Weekly Wrap – 31st October 2013


0:48 – Examples of effective road safety campaigns

1:27 – Lessons from successful road campaigns in prevention of fraud / corruption


Hi I am Tom McLeod, Managing Consultant of McLeod Governance.

This is what I would be thinking about this week.

A couple of days ago I saw this photo on Twitter.  Apparently it is from New York in the mid 1950s and it is part of a road safety campaign.

It got me thinking about the messages used in road safety campaigns and the lessons that we can take from them in improving the environments that we work in in our organisations.

I want to give you two other examples before I get onto my thoughts.

The first one is this one here now.

It is the Victorian “if you drink, then driven you’re a bloody idiot” approach.  A very serious message to try and reduce the road toll.

The other one is the New South Wales approach – so both of these are from Australia.

The second one is a more whimsical approach which seeks to appeal or offend those that think it is appropriate or courageous to be stupid on our roads.

Now the purpose of today’s Weekly Wrap is to look at the lessons that we can take from these messages in the prevention of things such as fraud within our organisation.

In my whole career I have never seen a poster or promotional activity within an organisation around fraud that really seeks to address the underlying issues in the way that those campaigns do around road safety.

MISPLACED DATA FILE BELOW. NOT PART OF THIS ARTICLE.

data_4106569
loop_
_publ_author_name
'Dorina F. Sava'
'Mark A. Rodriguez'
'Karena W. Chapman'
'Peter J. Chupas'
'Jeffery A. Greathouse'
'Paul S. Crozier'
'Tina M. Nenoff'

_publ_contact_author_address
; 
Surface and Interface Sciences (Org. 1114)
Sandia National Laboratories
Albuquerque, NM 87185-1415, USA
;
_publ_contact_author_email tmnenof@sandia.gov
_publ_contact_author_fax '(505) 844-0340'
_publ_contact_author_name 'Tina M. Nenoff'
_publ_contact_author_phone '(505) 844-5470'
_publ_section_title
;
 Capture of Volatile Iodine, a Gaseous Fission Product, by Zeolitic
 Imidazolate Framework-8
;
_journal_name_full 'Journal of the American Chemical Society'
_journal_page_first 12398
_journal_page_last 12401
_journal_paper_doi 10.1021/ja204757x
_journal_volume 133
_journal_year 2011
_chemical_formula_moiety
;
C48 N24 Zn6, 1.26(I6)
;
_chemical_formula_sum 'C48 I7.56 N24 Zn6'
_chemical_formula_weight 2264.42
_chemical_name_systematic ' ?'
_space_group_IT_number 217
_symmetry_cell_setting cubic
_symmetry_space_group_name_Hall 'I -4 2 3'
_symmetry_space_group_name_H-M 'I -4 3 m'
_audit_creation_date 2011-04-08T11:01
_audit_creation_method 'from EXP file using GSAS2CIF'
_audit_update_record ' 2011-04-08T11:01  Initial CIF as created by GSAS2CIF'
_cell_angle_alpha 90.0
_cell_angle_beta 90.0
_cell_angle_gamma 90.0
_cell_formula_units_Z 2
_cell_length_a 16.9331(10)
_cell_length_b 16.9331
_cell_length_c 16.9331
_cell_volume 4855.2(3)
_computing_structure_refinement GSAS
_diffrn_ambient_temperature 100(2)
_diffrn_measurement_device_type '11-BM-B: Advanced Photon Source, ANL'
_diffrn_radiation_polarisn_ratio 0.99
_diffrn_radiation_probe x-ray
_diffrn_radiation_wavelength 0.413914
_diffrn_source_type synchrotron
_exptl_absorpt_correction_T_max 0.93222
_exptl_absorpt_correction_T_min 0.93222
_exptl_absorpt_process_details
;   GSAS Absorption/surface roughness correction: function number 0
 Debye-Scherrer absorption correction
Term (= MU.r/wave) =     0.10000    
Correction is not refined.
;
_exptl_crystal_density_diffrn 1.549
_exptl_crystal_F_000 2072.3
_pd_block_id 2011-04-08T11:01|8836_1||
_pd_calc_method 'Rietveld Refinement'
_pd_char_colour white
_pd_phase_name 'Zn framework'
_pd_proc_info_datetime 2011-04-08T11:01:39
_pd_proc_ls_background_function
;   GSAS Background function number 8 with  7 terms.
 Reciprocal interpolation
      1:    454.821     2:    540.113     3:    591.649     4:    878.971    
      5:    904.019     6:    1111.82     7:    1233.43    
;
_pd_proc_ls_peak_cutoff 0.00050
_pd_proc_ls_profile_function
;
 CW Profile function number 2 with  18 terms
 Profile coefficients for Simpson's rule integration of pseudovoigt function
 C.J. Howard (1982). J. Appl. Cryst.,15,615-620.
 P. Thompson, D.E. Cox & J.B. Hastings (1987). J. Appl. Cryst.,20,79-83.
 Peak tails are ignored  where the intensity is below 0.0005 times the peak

Now one could argue that road safety is of critical and life threatening importance.

My argument would be is so is the prevention of corruption within an organisation.

Now before you throw something at the computer I would suggest that you think about this.

Corruption does lead to deaths where people take kickbacks that lead to building collapses like what happened recently in Bangladesh.

On a less severe side of things, corruption actually kills the culture of an organisation.

I would love to see posters in our foyers saying “Corruption Kills.”

I would love to see posters in our foyers that say something other than “If You See Something Say Something”.

Just by putting up the whistleblower hotline will not stop fraud.

You have to seek out the emotional attachment that will make people change their behaviours in the same way that the three examples that I showed at the start of this week’s Weekly Wrap did for road safety.

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